I Chopped: Returning to My God-Given Roots

I choppedTo be accurate, I didn’t chop it; someone else did it for me. A few days before the big day, which was the last Sunday in June, I did attempt to fly solo by following the guidance of countless YouTube videos I’ve watched, but I soon discovered that I was in way over my head and needed the help of a professional. So, I scheduled an appointment with my friend’s stylist.

I wasn’t as nervous as thought I would be. I’d gotten to the point in which I was as ready as ready could be. About 11 months of Rachel hair was making the relaxed hair become really tangled, and washing my hair was frustrating. I could only get my hair truly de-tangled when it was drenched. The roots were extra puffy; the hair was hard to pull back in a bun; and the bun seemed to become smaller because my roots got puffier and the relaxed hair was breaking off. It was time.

After about two-and-a-half hours, I walked out of the salon with short hair, natural hair styled into finger twists. I didn’t really like it. I felt weird. I felt like the world was staring at me. “Woah, Rachel,” I crafted words out of a stranger’s expression. “What did you do?”

When I got home, my sister, who learned I was going to the salon to do the deed just a few minutes before I walked out the door said, “That’s cute.” I was shocked because Alana does not lie.

“Really?” I asked.

“Yeah.” She said with a look that matched her next statement. “You know I would tell you if you were walking around here looking crazy.”

I spent the next few hours wandering around the house, wondering about how my hair would look the next day and what people at work would say. I reminded myself, “It’s just hair. It grows.”

As time passed, the reality of my hair hit me. For the first time since the first or second grade there was nothing but Rachel hair on top of my head. Did I like it? I wasn’t sure yet, partly because I knew there was a lot of work ahead of me. I knew that my hair was a beast that needed to be tamed. But I also knew that this beast has a ton of potential once I train it to do what I want it to do.

I wore the finger twists for two days. On the eve of the Fourth of July, I tried a braid out while watching Downton Abbey with Alana. It was not my favorite, but Alana said it was fine. Wednesday night, I tried two-strand twists, and it was much better, but I discovered that I had to rebraid my hair the next night. I started to worry about the time commitment my hair required and prayed to the Lord that He would make it grow fast. I started taking a multivitamin that contains nutrients hair loves, and I started to massage my scalp. Sometimes, I would stroke a wave on my head, saying, “Be encouraged, little guy! Grow!”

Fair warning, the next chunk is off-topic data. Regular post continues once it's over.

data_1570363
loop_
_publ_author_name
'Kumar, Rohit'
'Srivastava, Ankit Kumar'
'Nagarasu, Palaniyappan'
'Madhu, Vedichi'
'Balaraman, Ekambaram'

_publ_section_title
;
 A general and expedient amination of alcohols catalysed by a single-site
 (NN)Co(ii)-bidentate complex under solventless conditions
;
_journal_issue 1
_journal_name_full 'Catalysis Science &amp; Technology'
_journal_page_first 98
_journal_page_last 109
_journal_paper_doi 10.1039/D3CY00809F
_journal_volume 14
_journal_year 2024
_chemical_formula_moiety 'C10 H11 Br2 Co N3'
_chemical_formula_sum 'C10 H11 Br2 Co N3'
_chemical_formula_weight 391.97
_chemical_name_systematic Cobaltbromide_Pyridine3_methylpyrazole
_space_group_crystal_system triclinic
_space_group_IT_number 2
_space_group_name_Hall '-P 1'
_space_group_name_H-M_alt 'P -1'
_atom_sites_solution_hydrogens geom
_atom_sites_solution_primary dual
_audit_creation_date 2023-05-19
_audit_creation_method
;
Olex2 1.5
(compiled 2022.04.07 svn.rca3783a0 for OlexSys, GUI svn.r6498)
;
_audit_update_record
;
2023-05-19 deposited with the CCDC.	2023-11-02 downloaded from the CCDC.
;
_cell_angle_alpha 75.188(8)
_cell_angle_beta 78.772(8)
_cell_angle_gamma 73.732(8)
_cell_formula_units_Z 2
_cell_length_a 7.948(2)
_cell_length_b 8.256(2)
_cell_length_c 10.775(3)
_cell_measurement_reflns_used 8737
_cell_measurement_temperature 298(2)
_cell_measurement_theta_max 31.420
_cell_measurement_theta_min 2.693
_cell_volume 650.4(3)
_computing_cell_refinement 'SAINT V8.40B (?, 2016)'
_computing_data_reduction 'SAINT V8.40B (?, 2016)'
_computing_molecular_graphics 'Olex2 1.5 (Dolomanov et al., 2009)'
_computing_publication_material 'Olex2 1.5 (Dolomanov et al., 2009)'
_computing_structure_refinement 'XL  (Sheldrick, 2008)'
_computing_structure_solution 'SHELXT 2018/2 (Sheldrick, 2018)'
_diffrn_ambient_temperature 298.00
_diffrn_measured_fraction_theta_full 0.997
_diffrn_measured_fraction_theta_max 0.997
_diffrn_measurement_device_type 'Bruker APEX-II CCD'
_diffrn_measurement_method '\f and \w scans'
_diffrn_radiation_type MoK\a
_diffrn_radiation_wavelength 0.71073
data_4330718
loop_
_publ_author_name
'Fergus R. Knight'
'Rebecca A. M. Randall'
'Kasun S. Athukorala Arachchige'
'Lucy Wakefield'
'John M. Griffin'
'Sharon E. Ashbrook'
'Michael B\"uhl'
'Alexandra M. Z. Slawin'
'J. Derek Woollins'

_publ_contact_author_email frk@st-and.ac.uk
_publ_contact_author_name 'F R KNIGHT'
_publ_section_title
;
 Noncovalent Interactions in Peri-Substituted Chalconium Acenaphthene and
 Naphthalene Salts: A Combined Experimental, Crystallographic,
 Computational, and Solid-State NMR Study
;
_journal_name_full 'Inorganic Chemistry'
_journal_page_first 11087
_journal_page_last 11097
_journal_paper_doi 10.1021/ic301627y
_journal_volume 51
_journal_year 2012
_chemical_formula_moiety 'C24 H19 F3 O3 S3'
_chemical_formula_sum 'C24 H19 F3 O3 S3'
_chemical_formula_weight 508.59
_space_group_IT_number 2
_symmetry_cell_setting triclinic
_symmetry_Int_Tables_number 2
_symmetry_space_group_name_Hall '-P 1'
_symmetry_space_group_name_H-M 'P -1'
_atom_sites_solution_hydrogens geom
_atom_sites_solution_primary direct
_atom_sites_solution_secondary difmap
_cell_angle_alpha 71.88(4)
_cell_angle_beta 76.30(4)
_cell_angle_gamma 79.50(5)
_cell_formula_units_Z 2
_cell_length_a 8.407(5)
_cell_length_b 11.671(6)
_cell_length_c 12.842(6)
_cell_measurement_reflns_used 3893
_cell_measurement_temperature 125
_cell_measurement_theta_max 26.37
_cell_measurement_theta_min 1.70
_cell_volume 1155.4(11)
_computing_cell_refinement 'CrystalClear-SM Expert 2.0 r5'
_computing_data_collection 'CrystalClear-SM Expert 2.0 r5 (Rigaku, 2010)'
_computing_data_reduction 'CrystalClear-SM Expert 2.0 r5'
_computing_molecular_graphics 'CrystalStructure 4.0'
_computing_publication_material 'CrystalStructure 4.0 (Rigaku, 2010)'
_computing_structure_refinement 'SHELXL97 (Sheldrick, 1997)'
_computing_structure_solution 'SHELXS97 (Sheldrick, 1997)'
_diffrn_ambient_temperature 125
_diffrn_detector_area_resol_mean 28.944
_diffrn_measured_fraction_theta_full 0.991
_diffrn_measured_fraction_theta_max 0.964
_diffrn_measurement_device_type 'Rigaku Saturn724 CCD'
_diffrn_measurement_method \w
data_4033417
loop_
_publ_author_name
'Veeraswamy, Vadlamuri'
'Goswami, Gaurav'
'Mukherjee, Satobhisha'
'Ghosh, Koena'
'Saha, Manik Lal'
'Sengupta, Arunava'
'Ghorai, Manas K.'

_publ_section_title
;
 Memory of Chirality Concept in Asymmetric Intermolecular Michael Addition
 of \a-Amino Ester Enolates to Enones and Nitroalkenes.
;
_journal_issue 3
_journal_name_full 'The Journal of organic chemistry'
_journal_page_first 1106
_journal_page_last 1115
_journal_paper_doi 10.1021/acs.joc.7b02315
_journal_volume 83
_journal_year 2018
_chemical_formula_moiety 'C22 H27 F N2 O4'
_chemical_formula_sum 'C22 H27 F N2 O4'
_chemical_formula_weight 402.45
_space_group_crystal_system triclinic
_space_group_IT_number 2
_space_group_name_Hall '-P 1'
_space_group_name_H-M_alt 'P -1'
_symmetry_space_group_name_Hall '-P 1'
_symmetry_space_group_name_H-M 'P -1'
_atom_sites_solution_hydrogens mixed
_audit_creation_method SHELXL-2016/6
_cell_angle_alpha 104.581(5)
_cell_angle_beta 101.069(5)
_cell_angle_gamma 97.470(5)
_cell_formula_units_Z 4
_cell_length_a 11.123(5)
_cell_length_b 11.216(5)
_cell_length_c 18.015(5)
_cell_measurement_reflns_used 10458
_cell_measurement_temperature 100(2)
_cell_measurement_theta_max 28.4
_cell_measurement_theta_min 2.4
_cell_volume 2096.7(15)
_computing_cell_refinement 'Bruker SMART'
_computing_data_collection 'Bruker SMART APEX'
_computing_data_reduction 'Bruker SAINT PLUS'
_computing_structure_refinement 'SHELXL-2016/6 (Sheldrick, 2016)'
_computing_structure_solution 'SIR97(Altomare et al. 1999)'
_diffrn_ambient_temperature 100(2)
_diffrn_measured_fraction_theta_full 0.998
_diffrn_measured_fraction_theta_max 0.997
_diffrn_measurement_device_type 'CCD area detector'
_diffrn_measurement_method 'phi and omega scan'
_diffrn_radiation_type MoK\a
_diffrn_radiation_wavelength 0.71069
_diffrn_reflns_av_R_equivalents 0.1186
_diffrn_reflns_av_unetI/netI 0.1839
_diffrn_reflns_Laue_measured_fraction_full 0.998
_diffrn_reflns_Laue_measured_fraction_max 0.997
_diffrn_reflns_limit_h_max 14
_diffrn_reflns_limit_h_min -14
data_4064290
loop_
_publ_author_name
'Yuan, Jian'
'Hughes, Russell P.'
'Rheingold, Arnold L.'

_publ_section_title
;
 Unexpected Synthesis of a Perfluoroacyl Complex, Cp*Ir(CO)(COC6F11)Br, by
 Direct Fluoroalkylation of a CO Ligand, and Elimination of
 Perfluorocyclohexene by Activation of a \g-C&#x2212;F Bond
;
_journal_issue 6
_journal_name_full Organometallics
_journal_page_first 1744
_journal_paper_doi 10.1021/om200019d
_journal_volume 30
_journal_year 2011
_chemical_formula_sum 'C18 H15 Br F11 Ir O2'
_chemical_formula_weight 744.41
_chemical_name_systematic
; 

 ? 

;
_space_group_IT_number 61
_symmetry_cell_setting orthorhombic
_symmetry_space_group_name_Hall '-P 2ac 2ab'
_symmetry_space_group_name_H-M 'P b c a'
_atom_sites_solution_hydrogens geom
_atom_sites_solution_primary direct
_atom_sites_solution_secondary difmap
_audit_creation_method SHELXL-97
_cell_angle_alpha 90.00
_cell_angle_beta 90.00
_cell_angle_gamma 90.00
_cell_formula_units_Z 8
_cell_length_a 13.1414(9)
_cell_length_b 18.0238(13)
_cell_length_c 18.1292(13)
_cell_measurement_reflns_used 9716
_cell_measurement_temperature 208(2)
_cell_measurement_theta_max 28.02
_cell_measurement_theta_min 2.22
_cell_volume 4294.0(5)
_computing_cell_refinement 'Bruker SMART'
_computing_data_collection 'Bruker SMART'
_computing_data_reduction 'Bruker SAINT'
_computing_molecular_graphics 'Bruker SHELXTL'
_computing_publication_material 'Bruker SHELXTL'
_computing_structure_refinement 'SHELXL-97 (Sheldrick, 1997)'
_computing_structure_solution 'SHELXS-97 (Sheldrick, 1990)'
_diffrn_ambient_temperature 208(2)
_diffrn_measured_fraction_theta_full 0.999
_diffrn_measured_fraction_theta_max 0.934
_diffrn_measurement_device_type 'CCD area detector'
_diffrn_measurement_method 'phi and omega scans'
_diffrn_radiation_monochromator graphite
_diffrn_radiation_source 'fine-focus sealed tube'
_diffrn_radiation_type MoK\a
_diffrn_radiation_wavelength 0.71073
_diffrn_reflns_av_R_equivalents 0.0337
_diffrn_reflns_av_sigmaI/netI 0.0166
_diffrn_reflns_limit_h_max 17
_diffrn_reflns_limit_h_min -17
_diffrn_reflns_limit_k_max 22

On Friday, I spent most of the evening working on my hair. I had to wash it because products I used during the week reacted poorly and made white residue build up in my hair. It looked like Christmas in July. I used my new favorite brush (Denman) and the products I had stashed away for the big day. I started on my first set of two-strand twists. I decided to take my time, create small twists, and train my hair to fall and curl the way I wanted. Surprisingly, the experience was relaxing. Often, I am an anxious person, and for once, I did not nervously watch the clock, calculating how long the task was taking.

In fact, I enjoyed doing my hair. I prayed. I thought. I spent time getting to know my hair. The right side of my hair is the curliest, and as a result, it holds the two-strand twists the best. The crown has the softest hair. The back is the most textured, and the left side’s twists don’t match the right’s. They’re not as plump, and the ends are frizzy. However, I learned that if I brush individual sections of hair with the bristles pointing away from me, I can train the hair to turn downward.

Because I spent so much time on my hair, the twists looked pretty good. I wore them for a few days before I took them out this morning and styled my “twist-out,” as they call it. Today was the best hair day I’ve had in a week, and the photo above was the hairdo for the day. I admit that I snapped the best angle. Other perspectives made it look like I was sporting a mullet.

I am learning that natural hair is an organism of its own. We’ll see what tomorrow brings.

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